Sunday, June 14, 2015

A LITTLE NIGHT MUSIC opens 2015 season at Porthouse

What do “West Side Story,” “Gypsy,” “A Funny Thing Happened on the Way to the Forum,” “Company,” “Follies,” “Sweeney Todd” “Sunday in the Park with George,” and “Into the Woods,” all have in common?  Yes, they are shows which have music written by Steven Sondheim. 

Steven Sondheim is considered by many to be the greatest composer of the American musical theatre.  Sondheim, who has won more Tony Awards than any other composer; Sondheim who is also the winner of eight Grammy Awards and a Pulitzer Prize and has a Broadway theatre named after him.  Not bad for a man who has been accused of writing pompous shows with music that is impossible to sing.

Sondheim, who is 85 years old, became friends with James Hammerstein, the son of lyricist and playwright Oscar Hammerstein II, when the boys were ten.  Hammerstein became surrogate father and musical theater tutor for the young Sondheim, whose parents were divorced, and, as the story goes, the rest is history.

Since its original 1973 opening, A LITTLE NIGHT MUSIC, which is now in production at Porthouse Theatre, has been a staple in the repertoire of professional, collegiate and community theatres.

With music by Sondheim and book by Hugh Wheeler, the story was inspired by Ingmar Bergman’s film “Smiles of a Summer Night.”  The title is the English translation of Mozart’s “Eine kleine Nachtmusik.”  It is not surprising, therefore, that allusions to Mozart’s “Serenade No. 13 for strings in G major” are heard throughout the score.

The soap-opera story is set in 1900 Sweden.  It examines the tangled web of relationships of Desirée Armfeldt, a famous but fading actress, her wise-beyond her year’s precocious daughter whose paternity has been kept a secret, her opinionated advice-giving mother, her former lover, Fredrik Egerman, and her present lover, Count Carol-Magnus Malcom. 

As the tale unravels, we meet Egerman’s “new” wife, the very young and virginal Anne, and Henrik, his frustrated and overly dramatic son, who is in love with his step-mother. Into the mix, is thrown the Count’s wife, Charlotte, and Petra, Henrik’s lover and Anne’s maid.

Take the entire group, put them together for a weekend in the country, and the stage is set for infinite possibilities, illicit liaisons, open warfare, and endless, but obvious surprises.

The format of the show, as is often the case with Sondheim’s creations, is  unusual.  Instead of an overture, The Quintet enters singing fragments of “Remember,” “Soon,” “ and “The Glamorous Life,” leading into the “Night Waltz.”  The five singers morph into a Greek chorus, which musically comments on the machinations, as the play unfolds. 

As is also the case with Sondheim, the music is intricate.  “Complex meters, pitch changes, polyphony, and high notes for both males and females” abound.  “The  score contains patter songs, contrapuntal duets and trios, a quartet, and even a dramatic double quintet.”  The musical accompaniment consists only of piano, violins, viola and cello, which makes for a lush sound.

The original Broadway production opened in 1973 and ran for over 600 performances, winning the Tony and New York Drama Critics’ Circle awards for Best Musical.  Hermione Gingold’s caustic performance as Madame Armfeldt and Glynis Johns’ interpretation of “Send In the Clowns” were two the production’s high notes.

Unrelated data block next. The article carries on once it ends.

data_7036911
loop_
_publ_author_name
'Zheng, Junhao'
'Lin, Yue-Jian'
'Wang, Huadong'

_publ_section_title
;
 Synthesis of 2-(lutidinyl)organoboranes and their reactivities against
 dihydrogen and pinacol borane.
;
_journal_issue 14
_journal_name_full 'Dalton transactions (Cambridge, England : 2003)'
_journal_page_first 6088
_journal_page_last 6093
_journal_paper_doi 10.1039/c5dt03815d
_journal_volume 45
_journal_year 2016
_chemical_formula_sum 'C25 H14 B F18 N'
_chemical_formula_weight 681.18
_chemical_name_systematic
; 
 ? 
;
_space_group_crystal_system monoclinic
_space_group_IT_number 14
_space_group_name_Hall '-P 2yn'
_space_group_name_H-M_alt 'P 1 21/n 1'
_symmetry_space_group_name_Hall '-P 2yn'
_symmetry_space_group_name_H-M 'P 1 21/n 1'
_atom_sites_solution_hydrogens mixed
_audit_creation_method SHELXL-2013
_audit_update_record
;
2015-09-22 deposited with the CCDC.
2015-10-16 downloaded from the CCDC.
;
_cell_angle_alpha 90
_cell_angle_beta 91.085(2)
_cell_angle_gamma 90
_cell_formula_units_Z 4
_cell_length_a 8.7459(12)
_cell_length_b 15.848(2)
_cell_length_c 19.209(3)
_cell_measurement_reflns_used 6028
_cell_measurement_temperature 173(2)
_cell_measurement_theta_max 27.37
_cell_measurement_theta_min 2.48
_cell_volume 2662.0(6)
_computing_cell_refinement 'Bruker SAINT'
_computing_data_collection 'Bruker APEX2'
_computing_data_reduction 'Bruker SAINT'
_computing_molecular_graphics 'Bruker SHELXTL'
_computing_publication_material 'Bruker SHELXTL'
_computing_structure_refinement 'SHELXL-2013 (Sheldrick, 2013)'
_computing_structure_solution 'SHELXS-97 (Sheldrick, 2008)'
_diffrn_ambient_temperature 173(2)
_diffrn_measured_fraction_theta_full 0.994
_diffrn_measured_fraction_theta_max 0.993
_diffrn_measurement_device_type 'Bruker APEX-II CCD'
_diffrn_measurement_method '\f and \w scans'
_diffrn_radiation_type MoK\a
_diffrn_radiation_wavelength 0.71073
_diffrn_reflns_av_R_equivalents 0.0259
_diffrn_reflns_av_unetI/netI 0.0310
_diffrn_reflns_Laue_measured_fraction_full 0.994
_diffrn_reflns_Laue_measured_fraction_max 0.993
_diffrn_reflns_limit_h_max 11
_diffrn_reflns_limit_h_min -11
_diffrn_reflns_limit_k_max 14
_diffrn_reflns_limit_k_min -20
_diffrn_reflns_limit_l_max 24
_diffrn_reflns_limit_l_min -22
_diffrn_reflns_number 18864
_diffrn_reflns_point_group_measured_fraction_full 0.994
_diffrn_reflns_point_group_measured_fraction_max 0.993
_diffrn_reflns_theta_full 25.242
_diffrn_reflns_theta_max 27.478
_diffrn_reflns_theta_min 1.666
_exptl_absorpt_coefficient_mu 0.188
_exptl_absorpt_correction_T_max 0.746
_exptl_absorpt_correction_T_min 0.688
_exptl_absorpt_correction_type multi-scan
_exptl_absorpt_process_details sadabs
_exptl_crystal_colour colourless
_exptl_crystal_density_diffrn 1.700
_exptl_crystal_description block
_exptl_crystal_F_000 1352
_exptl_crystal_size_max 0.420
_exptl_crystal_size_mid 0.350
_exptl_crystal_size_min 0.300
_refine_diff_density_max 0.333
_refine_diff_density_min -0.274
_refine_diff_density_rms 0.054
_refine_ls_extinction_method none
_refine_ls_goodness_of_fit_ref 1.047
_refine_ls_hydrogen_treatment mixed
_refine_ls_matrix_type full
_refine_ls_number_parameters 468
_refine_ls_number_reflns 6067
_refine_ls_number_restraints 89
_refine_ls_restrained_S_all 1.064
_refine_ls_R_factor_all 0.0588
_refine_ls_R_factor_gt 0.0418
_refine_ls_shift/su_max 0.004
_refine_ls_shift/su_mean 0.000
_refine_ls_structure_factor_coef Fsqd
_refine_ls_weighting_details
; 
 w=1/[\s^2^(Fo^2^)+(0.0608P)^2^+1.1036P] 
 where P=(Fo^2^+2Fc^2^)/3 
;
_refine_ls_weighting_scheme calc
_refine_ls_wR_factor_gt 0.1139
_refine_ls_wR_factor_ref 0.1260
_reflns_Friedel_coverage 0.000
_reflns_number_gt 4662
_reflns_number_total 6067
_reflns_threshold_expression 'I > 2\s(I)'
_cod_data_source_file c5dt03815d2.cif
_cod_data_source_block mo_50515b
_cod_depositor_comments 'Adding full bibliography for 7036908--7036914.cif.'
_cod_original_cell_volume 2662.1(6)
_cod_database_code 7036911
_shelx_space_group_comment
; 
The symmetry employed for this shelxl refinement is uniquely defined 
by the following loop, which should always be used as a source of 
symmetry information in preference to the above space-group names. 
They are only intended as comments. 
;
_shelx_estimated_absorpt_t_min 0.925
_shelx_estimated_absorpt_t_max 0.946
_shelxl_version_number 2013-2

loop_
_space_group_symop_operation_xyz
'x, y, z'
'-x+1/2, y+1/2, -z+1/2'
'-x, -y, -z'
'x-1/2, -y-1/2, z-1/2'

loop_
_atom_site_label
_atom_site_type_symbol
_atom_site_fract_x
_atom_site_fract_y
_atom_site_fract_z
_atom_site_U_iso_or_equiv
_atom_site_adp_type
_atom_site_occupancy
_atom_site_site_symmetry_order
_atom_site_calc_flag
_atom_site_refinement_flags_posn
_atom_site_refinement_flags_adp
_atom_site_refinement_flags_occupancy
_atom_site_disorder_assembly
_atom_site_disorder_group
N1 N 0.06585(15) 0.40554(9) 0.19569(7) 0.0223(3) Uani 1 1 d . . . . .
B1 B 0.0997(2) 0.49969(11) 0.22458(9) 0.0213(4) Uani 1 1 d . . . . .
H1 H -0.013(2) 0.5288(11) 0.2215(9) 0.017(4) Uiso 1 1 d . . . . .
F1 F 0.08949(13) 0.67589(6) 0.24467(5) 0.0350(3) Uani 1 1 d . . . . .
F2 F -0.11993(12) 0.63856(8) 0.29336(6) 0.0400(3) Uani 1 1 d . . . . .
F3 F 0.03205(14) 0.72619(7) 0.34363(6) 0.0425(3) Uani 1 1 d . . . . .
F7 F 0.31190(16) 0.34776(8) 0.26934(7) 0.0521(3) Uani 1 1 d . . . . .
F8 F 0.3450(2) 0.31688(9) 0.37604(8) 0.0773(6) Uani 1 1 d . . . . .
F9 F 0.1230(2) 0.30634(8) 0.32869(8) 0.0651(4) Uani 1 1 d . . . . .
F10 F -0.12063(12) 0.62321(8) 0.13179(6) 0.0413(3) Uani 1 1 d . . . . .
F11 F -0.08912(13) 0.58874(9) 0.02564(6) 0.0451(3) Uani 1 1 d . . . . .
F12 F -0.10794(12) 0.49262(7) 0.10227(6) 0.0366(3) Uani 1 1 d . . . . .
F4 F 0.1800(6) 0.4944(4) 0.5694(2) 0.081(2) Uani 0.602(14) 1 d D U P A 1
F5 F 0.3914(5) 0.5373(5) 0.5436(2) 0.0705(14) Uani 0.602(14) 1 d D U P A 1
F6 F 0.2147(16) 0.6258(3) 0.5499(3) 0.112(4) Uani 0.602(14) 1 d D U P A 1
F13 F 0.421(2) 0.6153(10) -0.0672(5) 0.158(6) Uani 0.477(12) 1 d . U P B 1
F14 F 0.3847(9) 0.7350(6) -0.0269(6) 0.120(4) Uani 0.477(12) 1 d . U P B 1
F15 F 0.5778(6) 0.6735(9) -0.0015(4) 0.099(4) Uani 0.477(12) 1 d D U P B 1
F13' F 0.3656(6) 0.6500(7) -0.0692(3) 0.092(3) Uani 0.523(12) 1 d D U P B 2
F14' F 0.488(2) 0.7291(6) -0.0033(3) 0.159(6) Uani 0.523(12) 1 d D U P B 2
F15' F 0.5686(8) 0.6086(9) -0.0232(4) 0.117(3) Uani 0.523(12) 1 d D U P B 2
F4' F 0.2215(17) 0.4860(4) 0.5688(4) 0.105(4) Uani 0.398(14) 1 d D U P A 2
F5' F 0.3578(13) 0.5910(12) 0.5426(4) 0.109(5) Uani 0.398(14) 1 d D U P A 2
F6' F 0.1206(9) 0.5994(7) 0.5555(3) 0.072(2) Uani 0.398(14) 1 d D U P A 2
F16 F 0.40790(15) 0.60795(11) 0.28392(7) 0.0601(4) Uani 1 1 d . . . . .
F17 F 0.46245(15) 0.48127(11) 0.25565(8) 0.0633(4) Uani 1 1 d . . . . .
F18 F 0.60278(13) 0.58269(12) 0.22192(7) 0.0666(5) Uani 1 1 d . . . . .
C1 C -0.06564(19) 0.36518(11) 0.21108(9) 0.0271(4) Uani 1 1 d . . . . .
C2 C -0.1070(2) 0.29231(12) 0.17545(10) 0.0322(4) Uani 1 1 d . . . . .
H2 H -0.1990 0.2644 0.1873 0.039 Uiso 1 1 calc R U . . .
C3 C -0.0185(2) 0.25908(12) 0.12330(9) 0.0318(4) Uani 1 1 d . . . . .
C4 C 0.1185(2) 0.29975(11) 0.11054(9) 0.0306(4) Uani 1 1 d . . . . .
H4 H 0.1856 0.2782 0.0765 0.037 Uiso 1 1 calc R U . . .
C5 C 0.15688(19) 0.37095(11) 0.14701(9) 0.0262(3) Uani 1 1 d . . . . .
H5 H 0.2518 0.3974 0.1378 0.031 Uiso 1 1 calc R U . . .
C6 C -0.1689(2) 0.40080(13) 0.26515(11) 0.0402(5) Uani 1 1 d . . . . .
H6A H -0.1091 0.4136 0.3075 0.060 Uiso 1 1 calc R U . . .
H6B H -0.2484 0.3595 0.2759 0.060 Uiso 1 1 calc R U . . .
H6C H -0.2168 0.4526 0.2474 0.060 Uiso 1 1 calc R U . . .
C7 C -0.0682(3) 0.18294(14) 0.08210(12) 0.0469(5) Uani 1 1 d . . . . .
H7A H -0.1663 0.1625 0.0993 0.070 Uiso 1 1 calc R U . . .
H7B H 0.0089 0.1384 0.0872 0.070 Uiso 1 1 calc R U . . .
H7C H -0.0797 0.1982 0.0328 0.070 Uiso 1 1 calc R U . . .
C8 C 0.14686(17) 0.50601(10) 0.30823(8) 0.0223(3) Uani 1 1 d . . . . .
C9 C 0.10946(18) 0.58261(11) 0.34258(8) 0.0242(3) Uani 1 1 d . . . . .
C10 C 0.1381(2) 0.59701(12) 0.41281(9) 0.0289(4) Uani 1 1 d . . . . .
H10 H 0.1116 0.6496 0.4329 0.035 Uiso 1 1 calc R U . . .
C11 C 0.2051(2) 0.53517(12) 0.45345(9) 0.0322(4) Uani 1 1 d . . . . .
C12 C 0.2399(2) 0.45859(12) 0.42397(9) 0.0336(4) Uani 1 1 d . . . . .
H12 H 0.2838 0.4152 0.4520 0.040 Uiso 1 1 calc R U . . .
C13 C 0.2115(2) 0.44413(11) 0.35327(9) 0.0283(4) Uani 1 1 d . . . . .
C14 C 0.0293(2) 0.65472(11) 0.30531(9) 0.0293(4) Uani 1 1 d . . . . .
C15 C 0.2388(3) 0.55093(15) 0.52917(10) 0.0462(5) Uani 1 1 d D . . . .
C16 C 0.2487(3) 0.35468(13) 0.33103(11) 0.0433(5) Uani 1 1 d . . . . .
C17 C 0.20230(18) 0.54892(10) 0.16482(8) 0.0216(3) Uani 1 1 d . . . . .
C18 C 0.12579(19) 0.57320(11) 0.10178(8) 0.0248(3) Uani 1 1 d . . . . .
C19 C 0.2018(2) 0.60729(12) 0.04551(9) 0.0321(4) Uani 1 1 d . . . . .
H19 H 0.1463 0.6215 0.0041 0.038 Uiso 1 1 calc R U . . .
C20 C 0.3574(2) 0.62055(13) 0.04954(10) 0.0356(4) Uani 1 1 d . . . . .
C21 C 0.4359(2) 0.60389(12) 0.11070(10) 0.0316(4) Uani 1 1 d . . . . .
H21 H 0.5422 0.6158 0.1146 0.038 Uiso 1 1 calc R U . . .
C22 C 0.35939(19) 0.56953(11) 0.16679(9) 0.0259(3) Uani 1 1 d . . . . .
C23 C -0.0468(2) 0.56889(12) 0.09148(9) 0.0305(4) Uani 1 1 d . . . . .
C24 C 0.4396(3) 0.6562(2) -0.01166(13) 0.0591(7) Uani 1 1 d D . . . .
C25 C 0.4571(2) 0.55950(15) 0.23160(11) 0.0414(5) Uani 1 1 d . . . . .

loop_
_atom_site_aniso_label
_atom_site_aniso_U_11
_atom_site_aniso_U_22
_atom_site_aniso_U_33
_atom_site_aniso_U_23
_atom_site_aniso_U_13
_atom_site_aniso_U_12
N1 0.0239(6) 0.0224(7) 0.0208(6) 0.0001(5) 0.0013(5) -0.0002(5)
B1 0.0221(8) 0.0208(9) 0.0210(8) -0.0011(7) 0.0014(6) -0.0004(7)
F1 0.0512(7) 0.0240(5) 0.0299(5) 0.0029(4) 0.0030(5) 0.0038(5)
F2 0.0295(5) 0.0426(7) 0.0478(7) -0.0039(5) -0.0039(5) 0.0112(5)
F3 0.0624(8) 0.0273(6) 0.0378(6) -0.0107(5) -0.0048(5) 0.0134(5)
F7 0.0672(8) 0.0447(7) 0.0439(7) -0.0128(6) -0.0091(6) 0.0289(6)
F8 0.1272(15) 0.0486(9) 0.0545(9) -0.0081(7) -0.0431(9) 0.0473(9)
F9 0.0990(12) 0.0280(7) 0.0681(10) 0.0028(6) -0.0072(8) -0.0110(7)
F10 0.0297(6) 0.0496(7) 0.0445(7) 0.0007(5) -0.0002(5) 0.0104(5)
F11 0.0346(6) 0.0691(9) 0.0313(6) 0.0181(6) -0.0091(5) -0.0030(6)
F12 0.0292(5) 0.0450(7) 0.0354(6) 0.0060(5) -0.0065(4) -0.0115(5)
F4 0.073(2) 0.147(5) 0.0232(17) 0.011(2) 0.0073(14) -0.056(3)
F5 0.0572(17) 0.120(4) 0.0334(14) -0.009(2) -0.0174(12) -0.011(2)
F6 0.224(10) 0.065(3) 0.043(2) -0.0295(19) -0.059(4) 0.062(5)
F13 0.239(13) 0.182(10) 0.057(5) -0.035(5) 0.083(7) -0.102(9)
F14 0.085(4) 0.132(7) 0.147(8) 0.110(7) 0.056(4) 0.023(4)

Interestingly, it was Johns being a “non-singer” that led Sondheim to write the song in short phrases, with no long musical holds.  As he said, “by ending lines with consonants that made for a short cut-off, the phrases could be acted, rather than sung.”  This structural format makes the composition unique in the annals of well-known Broadway hit songs.

The Porthouse production, as directed and choreographed by Sean T. Morrissey, is slowly paced, and lacks some of the potential humor.  The production would have been helped if the over-stylization present in the Quintet and the servants was duplicated by all of the leading cast.  These aren’t real people, they are exaggerated characterizations. 

Lenne Snively as Madame Armfeldt has the right tone, as does charming Julian Kazenas as the over-wrought Henrik Egerman.  Jim Weaver, as the count, gives hints of the needed melodramatic tone, as does Amy Fritsche as his put-upon wife.  Adorable Talia Cosentino is correctly wise beyond her years as Fredrika.

Musical conductor Jonathan Swoboda has his musicians underscoring the singers, thus allowing for ease in hearing the clever Sondheim lyrics of “The Glamorous Life,” “Remember,” “You Must Meet My Wife,” “In Praise of Women,” ‘A Weekend in the Country,” and “It Would Have Been Wonderful.”  Shamara Costas’ rendition of “The Miller’s Son,” was delightful.   The individual voices and choral blends were consistently excellent.

The musical highlight was Terri Kent’s rendition of the show’s memorable, “Send in the Clowns.”  Acting the words with musical intonations, Kent was able, in contrast to the many pop versions of the composition, to tell the story of the song by singing/saying meanings, not just words.

CAPSULE JUDGMENT:  A LITTLE NIGHT MUSIC is a melodramatic story, with memorable music, that gets a nice production.  It would have been aided by stressing the story’s soap-opera aspects to garner the humor built into the script, thus sending in the clowns.  As is, as represented by the opening night assemblage, audiences will enjoy this evening of musical theatre on the Blossom grounds.

“Little Night Music” runs until June 27, 2015 at Porthouse Theatre For tickets call 330-672-3884 or go online to

NEXT UP AT PORTHOUSE:  VIOLET from July 9-25 and HAIRSPRAY from July 30-August 16.  Curtain times are 8 PM Tuesdays through Saturdays and 2 PM Sundays. The picnic grounds at Blossom open 90 minutes prior to curtain time.